The first time that British human rights lawyer Philippe Sands met Horst Von Wächter—the son of Nazi officer Otto Von Wächter—the two men looked through Horst’s family albums, flipping past snapshots labeled “A.H.,” for Adolf Hitler. In David Evans’ documentary What Our Fathers Did: A Nazi Legacy, Sands says that he felt like he was looking at pictures of the people who exterminated his Ukrainian Jewish ancestors. His host, meanwhile, was just seeing his beloved father Otto, and the friendly Nazis who were always around when he was a boy. Throughout A Nazi Legacy, the lawyer argues with his new friend, trying to persuade him into a different perspective on his own past. But while he’s working to change Von Wächter’s mind, he’s missing a potentially rich story about what it was actually like to grow up a Nazi.
Sands is an academic and activist who has written controversial books about modern war crimes. While researching how the roots of current international law lead back to the aftermath of WWII, he met Von Wächter, a kindly septuagenarian who for his entire life has clung to the fact that his dad was indicted but never convicted of anything (primarily because he died under Vatican protection before he could be tried), and therefore may have just been “part of the system” and not personally responsible for genocide. Sands also met one of Von Wächter’s boyhood friends, Niklas Frank, whose father Hans worked and socialized with Otto Von Wächter, but didn’t escape justice like his colleague. He was found guilty at the Nuremberg trials, and executed.
Niklas Frank harbors no illusions about Hans’ heroism. He’s written about his shame and disgust with his family, and he’s spent decades sparring with Horst about whether their dads deserve to be excoriated. In A Nazi Legacy, Sands serves as a go-between between the two men—first moderating a public forum in the U.K., and then taking them on a trip to Lviv in Ukraine, where Hans Frank once gave a famous anti-semitic speech, and where Otto Von Wächter governed for the Germans and then stuck around after the war to try and keep the country free from Soviet control. (Horst frequently points to that struggle as proof that his father was a good man.) But Sands’ not-so-hidden motive is to get Horst to own up to Otto’s complicity in The Final Solution, by showing him burned synagogues and mass graves in Lviv, and then ambushing him with paperwork that proves the elder Von Wächter ordered the violence. And still, the son stands by his dad, coming up with fresh justifications and denials.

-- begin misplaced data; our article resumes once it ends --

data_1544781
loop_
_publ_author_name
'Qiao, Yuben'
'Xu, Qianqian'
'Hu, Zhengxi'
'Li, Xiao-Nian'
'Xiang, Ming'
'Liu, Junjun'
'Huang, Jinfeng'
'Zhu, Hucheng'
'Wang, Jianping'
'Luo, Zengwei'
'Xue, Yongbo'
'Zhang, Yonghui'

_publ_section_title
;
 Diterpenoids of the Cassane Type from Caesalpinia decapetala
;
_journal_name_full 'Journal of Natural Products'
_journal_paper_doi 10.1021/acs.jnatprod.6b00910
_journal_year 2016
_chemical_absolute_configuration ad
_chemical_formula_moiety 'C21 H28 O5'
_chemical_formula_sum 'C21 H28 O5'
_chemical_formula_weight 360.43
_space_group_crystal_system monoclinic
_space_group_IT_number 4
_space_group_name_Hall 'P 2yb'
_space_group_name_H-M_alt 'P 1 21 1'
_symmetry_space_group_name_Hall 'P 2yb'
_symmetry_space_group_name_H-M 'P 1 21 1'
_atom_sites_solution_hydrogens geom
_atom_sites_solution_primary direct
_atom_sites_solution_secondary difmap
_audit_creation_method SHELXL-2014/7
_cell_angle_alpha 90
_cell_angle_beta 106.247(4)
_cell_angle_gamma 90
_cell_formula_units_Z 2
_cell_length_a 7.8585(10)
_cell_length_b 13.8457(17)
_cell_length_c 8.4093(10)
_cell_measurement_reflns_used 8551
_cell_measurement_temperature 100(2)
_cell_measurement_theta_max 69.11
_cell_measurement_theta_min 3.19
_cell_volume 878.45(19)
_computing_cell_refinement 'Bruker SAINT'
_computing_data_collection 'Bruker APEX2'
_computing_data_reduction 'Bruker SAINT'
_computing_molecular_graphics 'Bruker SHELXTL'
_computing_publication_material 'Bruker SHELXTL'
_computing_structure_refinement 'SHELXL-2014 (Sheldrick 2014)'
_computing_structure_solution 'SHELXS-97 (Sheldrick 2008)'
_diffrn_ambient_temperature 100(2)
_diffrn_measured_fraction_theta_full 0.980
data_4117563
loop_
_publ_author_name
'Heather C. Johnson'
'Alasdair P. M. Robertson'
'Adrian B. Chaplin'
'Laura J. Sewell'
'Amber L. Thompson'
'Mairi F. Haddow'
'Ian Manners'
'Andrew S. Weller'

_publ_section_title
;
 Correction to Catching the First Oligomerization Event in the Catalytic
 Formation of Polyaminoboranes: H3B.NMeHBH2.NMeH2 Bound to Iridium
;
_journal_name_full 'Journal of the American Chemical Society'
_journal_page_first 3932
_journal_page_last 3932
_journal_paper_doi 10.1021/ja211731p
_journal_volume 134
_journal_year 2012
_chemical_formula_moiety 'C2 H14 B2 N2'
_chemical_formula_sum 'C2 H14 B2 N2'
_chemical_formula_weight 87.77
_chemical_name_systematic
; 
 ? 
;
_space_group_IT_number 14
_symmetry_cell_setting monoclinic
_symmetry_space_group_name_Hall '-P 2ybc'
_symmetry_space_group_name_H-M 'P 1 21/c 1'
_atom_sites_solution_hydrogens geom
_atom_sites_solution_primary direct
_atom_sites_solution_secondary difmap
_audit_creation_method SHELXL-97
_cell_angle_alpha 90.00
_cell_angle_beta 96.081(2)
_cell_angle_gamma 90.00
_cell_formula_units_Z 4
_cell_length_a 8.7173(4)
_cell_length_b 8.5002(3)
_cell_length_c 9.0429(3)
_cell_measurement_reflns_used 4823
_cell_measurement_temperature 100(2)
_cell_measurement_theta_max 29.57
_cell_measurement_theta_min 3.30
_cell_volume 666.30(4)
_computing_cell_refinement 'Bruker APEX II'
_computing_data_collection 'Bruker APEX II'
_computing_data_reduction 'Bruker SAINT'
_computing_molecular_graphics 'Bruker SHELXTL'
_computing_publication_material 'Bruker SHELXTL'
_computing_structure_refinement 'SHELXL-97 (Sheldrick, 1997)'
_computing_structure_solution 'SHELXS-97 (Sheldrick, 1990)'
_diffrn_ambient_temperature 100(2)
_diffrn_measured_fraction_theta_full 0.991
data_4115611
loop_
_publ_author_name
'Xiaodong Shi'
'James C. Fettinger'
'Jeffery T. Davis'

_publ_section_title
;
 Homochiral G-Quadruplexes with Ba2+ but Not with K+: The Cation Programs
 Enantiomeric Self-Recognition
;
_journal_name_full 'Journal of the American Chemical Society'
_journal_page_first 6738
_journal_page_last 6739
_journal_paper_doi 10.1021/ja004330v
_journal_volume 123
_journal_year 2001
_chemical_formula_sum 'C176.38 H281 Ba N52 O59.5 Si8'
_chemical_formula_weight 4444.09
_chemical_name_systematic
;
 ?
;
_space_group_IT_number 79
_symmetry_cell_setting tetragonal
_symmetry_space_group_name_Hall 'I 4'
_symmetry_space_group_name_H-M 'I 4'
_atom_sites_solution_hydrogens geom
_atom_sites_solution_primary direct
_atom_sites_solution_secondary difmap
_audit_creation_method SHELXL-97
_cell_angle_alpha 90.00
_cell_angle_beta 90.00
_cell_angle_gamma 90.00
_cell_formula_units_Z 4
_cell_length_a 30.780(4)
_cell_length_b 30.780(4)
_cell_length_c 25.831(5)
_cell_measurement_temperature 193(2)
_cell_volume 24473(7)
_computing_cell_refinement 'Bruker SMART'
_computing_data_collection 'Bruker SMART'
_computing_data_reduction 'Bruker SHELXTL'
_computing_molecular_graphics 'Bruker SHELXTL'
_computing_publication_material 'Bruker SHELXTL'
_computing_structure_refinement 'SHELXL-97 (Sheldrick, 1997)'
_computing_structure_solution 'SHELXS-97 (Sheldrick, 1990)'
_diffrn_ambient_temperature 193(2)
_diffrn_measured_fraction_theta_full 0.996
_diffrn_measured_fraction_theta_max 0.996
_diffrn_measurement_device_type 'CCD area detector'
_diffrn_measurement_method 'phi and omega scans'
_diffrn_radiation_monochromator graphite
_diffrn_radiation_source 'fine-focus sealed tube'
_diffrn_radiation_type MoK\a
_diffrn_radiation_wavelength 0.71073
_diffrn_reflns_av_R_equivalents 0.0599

The most obvious analog to My Nazi Legacy is Joshua Oppenheimer’s The Act Of Killing/The Look Of Silence diptych, which similarly documents the way that architects of genocide and their offspring keep dodging responsibility. Evans’ work is nowhere near as accomplished as Oppenheimer’s, which is no surprise, because few documentaries are. Still, it’s hard to ignore how much more blunt A Nazi Legacy is, largely due to the way the filmmakers keeps trying to catch Von Wächter off-guard. Sands executive produced the movie and wrote the narration, and his doggedness forces the film to be one thing and one thing only: a sort of cinematic intervention for Horst Von Wächter.
Back in that first scene in Von Wächter’s home, Sands mentions via voice-over how rare it is to meet someone who may have been in the same room as Hitler. Yet rather than just letting the man talk (as he mostly does with Frank), Sands keeps steering the conversation towards a comeuppance. And after a while that starts to seem unnecessary, given how often Von Wächter seems to indict himself without anyone’s help. Horst keeps framing his denialism as optimism, putting a positive spin on everything from Nazi-strewn home movies to the wreckage of Lviv’s old Jewish quarter. (In Von Wächter’s view, the survivors should be proud of what their parents built, and stop dwelling on the bad stuff.)
A Nazi Legacy is often very dramatic, with confrontations that unfold in front of the camera more or less as they happen. And Evans and Sands get a lot of mileage out of the differences between Von Wächter’s and Frank’s respective childhoods, noting how the latter’s combative relationship with his father may have made it easier to renounce him. But there’s a rigidity of purpose here that keeps A Nazi Legacy from ever becoming startling or revelatory. The way that Sands and Frank both keep badgering Von Wächter has the effect of telling the audience—over and over—what we’re supposed to think.